“Climate protection and climate justice must be lived”

“We in Bangladesh are paying the price for climate change,” said Anjalina Diana Podder, head of the climate department of the Episcopal Commission for Justice and Peace of the Bangladesh Bishops’ Conference, to the participants of the 6th Stuttgart Forum for Development.

And then she listed the facts. Less rain and shifts in rainfall, less drinking water and less water for agriculture, crop losses, increasing salinization of groundwater and soil in coastal areas and violent hurricanes are the effects of climate change that can no longer be overlooked.

The result – a destroyed environment. The people in the affected areas have no choice but to move away. Their destination is the country's large cities, which are completely overwhelmed by the onslaught of climate refugees. The social effects of climate change are at least as bad as the effects on the environment. “The women and children suffer the most,” says Anjalina Diana Podder. Because the climate refugees are so poor, the children have to work and cannot go to school. And time and again, women looking for work fall into the hands of human traffickers or are raped. Anyone who has once fled from the consequences of climate change has no chance of ever returning home.”

According to Podder, the 6th Stuttgart Forum for Development could be a bridge between Germany and Bangladesh. Germany could learn from the experiences that people in Bangladesh have and have already had with the consequences of climate change. And it could sensitize people here to “choose a lifestyle that will help us in Bangladesh to better cope with the consequences of climate change.”

“Each and every one of us must take on more responsibility,” demanded Philipp Keil, Managing Director of the Baden-Württemberg Development Cooperation Foundation (SEZ). “Climate change is essentially caused by us in the north. We are causing it and people from the global south have to live with the consequences.” Climate justice, Keil continued, means that every person has the same rights to use the atmosphere and everyone must take the same responsibility for avoiding man-made warming if possible become. The 2030 Agenda with its sustainability goals made it unmistakably clear that ecological and economic issues are linked.

In this context, Keil also referred to the SEZ's funding of micro-projects in the area of ​​climate protection. “We are also partners for the state government when it comes to issues of climate compensation. Last Monday I handed over a solar system in the Mam Rashan refugee camp in northern Iraq to the Kurdish government. This is a unique and innovative project in a region where solar energy production is long overdue.”

Stefan Wilhelmy, head of Engagement Global's Municipalities in One World (SKEW) service unit, emphasized the responsibility and commitment of municipalities in matters of climate protection and climate justice. The motto of the 6th Stuttgart Forum for Development is a central topic, especially for municipalities. “For example, you can use CO2-Savings in Germany make a very significant contribution to reducing global warming. But you can also work for global climate justice through projects with your partners in the global south. We are very happy to support the municipalities in this.” In this context, he referred to the municipal climate partnerships project and emphasized: “The basic idea of ​​the project is to strengthen the technical cooperation between German cities and municipalities in the global south in the areas of climate protection and climate adaptation and action programs for long-term cooperation. The project now has 60 municipal climate partnerships worldwide. Of these, 12 are in the state of Baden-Württemberg.” Among other things, the Enzkreis has a climate partnership with the Masasi District in Tanzania.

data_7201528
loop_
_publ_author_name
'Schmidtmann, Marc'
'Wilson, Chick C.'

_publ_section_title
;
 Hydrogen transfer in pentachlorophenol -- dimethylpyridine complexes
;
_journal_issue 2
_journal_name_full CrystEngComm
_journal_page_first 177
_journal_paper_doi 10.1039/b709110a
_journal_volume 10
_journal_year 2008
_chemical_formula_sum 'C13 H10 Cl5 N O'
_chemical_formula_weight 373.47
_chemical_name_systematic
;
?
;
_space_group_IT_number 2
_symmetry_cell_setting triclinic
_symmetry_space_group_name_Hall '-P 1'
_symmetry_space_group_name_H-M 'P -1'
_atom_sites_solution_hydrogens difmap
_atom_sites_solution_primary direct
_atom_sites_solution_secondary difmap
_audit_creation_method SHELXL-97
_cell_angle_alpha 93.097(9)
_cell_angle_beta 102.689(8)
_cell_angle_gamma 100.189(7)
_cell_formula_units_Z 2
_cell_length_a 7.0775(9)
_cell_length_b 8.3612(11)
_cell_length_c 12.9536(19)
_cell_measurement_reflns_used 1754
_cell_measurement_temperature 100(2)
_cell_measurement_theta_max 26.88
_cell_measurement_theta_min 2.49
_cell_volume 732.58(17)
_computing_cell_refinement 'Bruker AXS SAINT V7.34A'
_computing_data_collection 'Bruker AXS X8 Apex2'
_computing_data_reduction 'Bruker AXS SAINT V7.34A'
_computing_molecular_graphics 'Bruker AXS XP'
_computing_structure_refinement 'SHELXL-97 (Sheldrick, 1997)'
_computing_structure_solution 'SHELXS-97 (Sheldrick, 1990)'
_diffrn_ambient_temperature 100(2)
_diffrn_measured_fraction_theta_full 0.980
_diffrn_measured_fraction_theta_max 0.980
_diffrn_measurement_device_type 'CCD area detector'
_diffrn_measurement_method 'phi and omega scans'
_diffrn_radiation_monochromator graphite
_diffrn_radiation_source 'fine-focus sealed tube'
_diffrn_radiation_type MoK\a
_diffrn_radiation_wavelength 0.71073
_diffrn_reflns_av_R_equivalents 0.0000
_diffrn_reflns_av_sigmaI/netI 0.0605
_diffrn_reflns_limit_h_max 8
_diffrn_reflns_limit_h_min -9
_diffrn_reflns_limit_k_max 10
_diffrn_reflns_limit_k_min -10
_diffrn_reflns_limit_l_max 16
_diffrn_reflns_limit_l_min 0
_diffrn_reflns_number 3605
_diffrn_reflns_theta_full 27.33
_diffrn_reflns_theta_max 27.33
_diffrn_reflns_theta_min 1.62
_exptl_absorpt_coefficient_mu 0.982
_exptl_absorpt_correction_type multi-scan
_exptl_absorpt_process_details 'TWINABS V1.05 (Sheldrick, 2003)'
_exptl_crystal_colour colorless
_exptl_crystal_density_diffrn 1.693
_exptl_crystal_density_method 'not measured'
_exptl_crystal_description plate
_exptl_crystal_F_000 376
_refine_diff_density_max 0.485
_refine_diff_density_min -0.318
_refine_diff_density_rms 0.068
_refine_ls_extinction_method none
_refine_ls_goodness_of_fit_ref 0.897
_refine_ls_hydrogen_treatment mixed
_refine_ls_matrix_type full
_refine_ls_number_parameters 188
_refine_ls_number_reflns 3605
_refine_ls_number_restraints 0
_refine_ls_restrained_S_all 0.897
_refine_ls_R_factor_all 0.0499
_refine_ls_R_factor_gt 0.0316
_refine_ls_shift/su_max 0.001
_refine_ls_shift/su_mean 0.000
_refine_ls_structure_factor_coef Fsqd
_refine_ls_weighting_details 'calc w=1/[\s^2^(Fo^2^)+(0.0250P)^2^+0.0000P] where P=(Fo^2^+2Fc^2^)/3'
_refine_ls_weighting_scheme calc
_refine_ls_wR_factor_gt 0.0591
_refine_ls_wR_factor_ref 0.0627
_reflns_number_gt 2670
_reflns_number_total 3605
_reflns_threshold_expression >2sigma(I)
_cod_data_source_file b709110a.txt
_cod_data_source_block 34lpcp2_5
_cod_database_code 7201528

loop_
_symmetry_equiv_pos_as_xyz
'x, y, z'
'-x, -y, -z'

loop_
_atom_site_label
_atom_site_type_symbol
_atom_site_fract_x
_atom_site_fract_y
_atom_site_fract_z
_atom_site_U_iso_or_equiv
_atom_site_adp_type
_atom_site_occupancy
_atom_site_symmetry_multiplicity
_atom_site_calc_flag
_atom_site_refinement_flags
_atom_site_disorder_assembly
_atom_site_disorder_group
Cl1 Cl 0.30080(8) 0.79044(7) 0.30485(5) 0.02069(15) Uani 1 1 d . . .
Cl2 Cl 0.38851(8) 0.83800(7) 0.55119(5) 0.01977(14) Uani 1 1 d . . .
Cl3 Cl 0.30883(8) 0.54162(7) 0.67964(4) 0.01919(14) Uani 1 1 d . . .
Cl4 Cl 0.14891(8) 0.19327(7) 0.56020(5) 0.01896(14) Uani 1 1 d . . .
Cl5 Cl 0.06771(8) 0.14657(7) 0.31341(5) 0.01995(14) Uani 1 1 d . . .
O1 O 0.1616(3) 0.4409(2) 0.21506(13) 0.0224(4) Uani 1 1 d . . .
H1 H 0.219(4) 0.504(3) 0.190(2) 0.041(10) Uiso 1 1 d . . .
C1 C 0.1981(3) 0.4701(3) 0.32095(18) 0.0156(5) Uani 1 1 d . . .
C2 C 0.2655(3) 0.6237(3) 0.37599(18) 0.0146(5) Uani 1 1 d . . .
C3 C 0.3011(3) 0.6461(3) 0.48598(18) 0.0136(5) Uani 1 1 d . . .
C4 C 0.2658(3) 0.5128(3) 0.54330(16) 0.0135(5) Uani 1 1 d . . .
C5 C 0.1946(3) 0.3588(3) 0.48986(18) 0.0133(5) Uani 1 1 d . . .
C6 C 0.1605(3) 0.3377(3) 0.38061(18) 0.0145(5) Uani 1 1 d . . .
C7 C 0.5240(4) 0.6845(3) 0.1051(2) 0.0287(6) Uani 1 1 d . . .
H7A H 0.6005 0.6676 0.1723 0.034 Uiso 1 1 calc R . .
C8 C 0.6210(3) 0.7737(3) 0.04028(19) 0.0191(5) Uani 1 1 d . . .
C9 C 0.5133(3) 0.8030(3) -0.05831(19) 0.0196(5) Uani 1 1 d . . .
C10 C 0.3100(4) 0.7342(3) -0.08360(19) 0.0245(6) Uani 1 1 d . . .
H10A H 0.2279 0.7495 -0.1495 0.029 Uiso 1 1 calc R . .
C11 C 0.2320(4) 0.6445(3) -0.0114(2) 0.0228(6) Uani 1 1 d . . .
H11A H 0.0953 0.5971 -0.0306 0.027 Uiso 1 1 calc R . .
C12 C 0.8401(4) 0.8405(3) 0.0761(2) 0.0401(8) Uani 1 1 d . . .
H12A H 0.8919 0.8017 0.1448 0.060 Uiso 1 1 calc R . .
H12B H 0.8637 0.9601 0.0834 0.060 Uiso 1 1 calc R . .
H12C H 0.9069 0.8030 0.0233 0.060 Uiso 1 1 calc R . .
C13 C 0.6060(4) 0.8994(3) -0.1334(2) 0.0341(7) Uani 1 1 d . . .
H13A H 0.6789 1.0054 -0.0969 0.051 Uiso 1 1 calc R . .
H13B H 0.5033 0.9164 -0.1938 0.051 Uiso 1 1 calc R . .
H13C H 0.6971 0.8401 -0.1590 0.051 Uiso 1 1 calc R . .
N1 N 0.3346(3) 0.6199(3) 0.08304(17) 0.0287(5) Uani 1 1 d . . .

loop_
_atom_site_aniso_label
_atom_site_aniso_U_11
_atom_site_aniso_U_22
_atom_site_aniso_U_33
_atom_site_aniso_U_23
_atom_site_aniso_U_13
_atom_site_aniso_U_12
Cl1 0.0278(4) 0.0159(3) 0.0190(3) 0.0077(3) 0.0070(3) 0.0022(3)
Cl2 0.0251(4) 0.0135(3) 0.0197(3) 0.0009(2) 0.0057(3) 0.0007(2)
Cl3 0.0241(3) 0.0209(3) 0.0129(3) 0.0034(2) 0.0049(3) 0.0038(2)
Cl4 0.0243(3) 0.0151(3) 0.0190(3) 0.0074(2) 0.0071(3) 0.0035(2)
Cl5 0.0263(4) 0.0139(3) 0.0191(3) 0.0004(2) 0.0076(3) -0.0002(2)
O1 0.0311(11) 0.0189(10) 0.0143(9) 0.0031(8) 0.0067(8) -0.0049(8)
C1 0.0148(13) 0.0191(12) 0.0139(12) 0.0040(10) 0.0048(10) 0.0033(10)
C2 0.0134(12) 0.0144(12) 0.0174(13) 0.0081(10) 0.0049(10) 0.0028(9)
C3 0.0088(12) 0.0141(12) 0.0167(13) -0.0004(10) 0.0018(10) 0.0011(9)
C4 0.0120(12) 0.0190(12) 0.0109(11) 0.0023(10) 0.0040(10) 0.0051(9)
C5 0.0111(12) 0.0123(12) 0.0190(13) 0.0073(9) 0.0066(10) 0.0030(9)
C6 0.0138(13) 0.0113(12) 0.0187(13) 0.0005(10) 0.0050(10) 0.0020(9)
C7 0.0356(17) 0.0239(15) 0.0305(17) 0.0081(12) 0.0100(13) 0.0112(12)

In her welcoming speech, State Secretary Gisela Splett from the Baden-Württemberg Ministry of Finance emphasized the responsibility of the state of Baden-Württemberg for combating climate change. “We have already taken a lot of measures. But we still have to step up our efforts.” The country alone cannot pull the levers in many areas of action. “We need our own efforts, but we also need the right framework at international and national levels. That’s why it’s so important to cooperate internationally.”

According to Splett, climate protection is a cross-sectional task that concerns all departments and affects all political levels. “Climate protection and climate justice must be lived. Politics needs broad social support in order to take the necessary measures.” The 6th Stuttgart Forum is important support on this path.

The 6th Stuttgart Forum for Development is being organized by the Baden-Württemberg Development Cooperation Foundation (SEZ) for the third time in cooperation with the Service Agency for Communities in One World (SKEW) from Engagement Global and around 40 other institutions. Around 550 visitors took part in this year's Stuttgart Forum.


Contact for the press:

Baden-Württemberg Development Cooperation Foundation (SEZ) Beate Wörner, Tel.: 0711 / 2 10 29-40, Email: woerner@sez.de

Philipp Keil, Managing Director of the Baden-Württemberg Development Cooperation Foundation
Opening event of the 6th Stuttgart Forum for Development
State Secretary Dr. Gisela Splett, Ministry of Finance Baden-Württemberg
Dr. Stefan Wilhelmy, head of the Service Center for Communities in One World (SKEW) at Engagement Global

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